On a more specific point, while the Court relied upon Kathi Kalu Oghad, it seemingly ignored the decision in Shyamlal Mohanlal Choksi [AIR 1965 SC 1251]. Otherwise, the High Court could not have observed that giving a password is not testimonial compulsion because “it is only in the nature of a direction to produce a document.” After all, Shyamlal specifically held that a direction of this nature could not be issued to an accused person as it would run contrary to Article 20(3).
Since the High Court was incorrect in comparing the giving of a password with giving of bodily samples and the like, it is already obvious that the “heavens will fall” approach to the consequences of concluding an Article 20(3) violation are an exaggeration unfounded in the law. But let’s ignore that for a minute, and take up the assertion on its face value. What it reveals is a troubling state of affairs where the High Court assumes that cooperation by an accused is necessary to secure any or all of these obviously legitimate investigative aims. This cannot be further from the truth and, in fact, the Court itself alludes to this when at a later point in the decision it recommends that police proceed to “hack” a device to gain access where the accused refuses to cooperate. What is troubling here is that this kind of piggybacking upon an accused to secure investigations is what a protection against self-incrimination, in its myriad forms, was designed to reduce. Technological advances have made it more possible for police to do their job independently and have helped to usher in a situation where investigations are not subject to the sweet will of an accused, and at the same time are free of any potential taints of accused persons being assaulted to secure information. It is unfortunate that the High Court endorsed a view which still sought to place the accused as the focal point of a police investigation, without appreciating the well-established perils of this approach.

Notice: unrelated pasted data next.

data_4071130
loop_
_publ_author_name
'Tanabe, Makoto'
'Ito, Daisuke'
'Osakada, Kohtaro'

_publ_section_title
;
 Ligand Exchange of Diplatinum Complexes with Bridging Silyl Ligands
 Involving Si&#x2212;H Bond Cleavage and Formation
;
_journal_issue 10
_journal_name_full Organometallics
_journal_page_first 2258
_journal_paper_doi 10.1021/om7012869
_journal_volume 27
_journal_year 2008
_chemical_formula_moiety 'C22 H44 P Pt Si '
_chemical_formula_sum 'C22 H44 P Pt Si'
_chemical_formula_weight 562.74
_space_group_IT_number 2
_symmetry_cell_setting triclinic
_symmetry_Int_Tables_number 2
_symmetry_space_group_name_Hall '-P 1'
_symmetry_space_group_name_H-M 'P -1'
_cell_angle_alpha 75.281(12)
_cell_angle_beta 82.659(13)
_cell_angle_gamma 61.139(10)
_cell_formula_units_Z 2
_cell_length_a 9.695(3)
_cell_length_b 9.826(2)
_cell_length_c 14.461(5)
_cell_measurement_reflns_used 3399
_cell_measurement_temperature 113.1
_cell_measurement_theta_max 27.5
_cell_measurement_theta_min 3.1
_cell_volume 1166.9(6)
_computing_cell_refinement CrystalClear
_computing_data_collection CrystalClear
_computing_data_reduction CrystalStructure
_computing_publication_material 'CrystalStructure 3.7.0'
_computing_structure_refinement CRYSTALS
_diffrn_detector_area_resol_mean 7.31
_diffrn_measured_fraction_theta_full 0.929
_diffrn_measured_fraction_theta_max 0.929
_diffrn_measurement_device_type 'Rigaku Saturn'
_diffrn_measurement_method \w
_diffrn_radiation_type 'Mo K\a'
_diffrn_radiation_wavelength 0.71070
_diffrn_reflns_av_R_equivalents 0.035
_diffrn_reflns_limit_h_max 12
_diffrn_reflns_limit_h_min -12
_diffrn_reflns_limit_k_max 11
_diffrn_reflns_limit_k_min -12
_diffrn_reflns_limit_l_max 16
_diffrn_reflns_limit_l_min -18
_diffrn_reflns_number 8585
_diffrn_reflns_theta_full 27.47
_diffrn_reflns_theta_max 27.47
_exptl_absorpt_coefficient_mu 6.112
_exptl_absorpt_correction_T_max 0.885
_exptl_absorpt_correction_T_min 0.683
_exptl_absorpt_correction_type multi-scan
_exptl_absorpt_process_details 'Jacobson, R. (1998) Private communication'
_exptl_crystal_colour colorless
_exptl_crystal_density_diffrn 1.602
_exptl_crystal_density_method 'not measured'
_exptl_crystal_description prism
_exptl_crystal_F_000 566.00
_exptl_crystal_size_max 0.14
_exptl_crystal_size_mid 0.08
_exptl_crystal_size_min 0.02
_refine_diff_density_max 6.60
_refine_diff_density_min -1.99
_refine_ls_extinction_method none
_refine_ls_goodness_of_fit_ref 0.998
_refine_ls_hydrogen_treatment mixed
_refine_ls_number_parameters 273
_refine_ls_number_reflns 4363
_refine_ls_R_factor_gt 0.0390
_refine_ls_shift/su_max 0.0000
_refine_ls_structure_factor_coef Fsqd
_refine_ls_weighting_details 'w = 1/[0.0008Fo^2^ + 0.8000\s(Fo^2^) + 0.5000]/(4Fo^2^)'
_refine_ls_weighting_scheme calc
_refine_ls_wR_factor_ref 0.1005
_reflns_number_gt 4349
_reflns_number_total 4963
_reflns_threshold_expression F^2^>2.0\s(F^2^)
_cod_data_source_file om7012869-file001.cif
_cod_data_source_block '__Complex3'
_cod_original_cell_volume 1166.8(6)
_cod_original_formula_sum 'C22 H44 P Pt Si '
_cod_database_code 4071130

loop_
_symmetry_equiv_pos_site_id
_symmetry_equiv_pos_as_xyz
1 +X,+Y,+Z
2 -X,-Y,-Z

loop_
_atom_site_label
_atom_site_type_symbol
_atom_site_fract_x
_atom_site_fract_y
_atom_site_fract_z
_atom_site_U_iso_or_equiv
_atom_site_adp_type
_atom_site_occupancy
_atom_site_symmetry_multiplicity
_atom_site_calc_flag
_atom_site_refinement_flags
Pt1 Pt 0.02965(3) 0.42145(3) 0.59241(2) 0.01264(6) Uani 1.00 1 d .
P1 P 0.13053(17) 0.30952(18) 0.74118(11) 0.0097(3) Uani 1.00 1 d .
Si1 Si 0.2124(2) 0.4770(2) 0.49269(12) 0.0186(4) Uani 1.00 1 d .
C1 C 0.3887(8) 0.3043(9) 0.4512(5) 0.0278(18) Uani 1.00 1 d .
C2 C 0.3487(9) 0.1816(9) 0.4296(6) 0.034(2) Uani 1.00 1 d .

Issue 3: The Right to Privacy
The High Court in Virendra Khanna was keenly aware of the potential invasion of one’s privacy at stake considering how much data is found on our digital devices. It acknowledged that once police gain access to a device, even if for a specific reason, that often enables full-blown access to all aspects to a person’s life. After heading in this direction, the High Court simply noted that the use of any such data during the course of investigations would not amount to a violation of the right to privacy, as it was protected under the exceptions carved out. At the same time, the High Court observed that unlawful disclosures of this material with third parties could certainly amount to an actionable wrong.
With all due respect, the High Court’s analysis of the privacy issues barely scratched the surface and, in effect, simply placed the cart before the horse. Yes, a criminal investigation can certainly require invasions of the right to privacy that are otherwise prohibited, but to confer a blanket protection over all all kinds of activities that may be done under the pretext of an investigation effectively extinguishes the fundamental right altogether. Let’s take an example. The police allege that an accused spoke to other conspirators over email and this correspondence is evidence to show the existence of an agreement to commit a crime. This is as genuine a law enforcement need as can be justifying going inside an email account and one’s private chats.